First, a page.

OSHA-Violation-Penalties

OSHA Violation Penalties to Increase Significantly in August 2016

The Occupational Safety & Health Administration (OSHA) recently announced that maximum penalties for workplace violations will increase by 78% this August.

The increase is a byproduct of the Bipartisan Budget Act of 2015 passed by congress last November, which required federal agencies to adjust civil penalties to account for inflation. Because OSHA’s maximum penalties were last changed in 1990, the legislation required OSHA to adjust for inflation changes over the last 26 years.

The new maximum civil penalties will go into effect after August 1, and any citations issued by OSHA after the 1st will be subject to the increased penalties if the violations occurred after November 2, 2015. Moving forward, OSHA will adjust maximum penalties for inflation each year in accordance with the Consumer Price Index.

The new maximum penalties and the corresponding violations are listed below:

Serious Violations:

A violation is considered “serious” when the workplace hazard could cause an accident or illness that would most likely result in death or serious physical harm, unless the employer did not know or could not have known of the violation.

Previous Maximum Penalty: $7,000 per violation

New Maximum Penalty: $12,471 per violation

Other-Than-Serious Violations:

An “Other-Than-Serious” violation has a direct relationship to job safety and health, but is not deemed serious in nature.

Previous Maximum Penalty: $7,000 per violation

New Maximum Penalty: $12,471 per violation

Posting Requirements Violations: 

When OSHA issues a notice, it must be posted at or near the location where each violation occurred to make employees aware of potential hazards. The notice must remain posted for 3 business days or until the hazardous issue is resolved, whichever is longer.

Previous Maximum Penalty: $7,000 per violation

New Maximum Penalty: $12,471 per violation

Failure to Abate Violations:

OSHA often conducts follow-up inspections to ensure violations have been corrected and required conditions have been met. Any hazards that have not been abated by the abatement date specified on an OSHA notice will be deemed as a “Failure to Abate” violation.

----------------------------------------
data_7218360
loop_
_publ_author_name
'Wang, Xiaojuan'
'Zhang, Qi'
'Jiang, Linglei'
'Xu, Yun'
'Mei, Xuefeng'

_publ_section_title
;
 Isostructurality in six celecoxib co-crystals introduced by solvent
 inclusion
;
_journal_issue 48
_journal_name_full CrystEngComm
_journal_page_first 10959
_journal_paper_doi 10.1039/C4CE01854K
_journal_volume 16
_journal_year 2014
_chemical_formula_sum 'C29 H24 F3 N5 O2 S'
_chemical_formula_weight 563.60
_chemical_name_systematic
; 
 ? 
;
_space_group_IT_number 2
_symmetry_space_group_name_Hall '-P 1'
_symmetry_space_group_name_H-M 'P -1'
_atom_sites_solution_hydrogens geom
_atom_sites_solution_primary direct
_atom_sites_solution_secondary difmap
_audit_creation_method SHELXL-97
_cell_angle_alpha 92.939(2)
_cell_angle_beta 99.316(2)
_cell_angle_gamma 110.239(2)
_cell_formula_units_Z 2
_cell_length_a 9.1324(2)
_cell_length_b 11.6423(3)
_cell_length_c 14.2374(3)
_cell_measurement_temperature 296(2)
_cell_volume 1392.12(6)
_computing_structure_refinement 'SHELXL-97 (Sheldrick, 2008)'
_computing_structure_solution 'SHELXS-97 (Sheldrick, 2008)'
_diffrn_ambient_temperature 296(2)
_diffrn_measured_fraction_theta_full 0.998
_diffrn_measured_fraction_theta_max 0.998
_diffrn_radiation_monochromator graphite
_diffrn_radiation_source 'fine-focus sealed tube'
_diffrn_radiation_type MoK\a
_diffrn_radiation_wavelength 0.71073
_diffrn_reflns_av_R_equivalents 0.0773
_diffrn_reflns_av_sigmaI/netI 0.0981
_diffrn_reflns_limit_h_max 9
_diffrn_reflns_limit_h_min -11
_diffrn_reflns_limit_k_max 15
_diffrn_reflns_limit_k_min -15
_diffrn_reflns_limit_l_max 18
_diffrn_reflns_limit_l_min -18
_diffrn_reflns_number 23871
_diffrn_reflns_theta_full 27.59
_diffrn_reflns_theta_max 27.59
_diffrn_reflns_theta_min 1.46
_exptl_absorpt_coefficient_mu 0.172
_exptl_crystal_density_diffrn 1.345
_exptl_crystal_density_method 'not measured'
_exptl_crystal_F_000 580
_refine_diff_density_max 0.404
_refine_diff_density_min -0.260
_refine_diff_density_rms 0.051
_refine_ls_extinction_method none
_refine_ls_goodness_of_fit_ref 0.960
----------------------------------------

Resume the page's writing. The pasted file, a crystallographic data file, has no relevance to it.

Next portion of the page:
Previous Maximum Penalty: $7,000 per day beyond the abatement date

New Maximum Penalty: $12,471 per day beyond the abatement date

Willful or Repeated Violations:

Willful violations are defined as violations in which an employer either knowling failed to comply with a legal requirement or acted with indifference to employee safety.

Repeated violations are given if the agency has been cited previously for the same or a similar condition. For Serious or Other-Than-Serious violations, this includes any previous OSHA notice issued within the past five years.

Previous Maximum Penalty: $70,000 per violation

New Maximum Penalty: $124,709 per violation

OSHA Violation Penalties

You can find more information about OSHA’s penalty adjustments here. With the 78% increase in maximum penalties only a few weeks away, creating a safety culture within your workplace is more important than ever, and it’s also crucial to recognize the leading causes of workplace injuries in the U.S.

For the latest news, tips and resources on workplace safety, stay tuned to the U.S. Standard Products blog, and be sure to follow us on social media:

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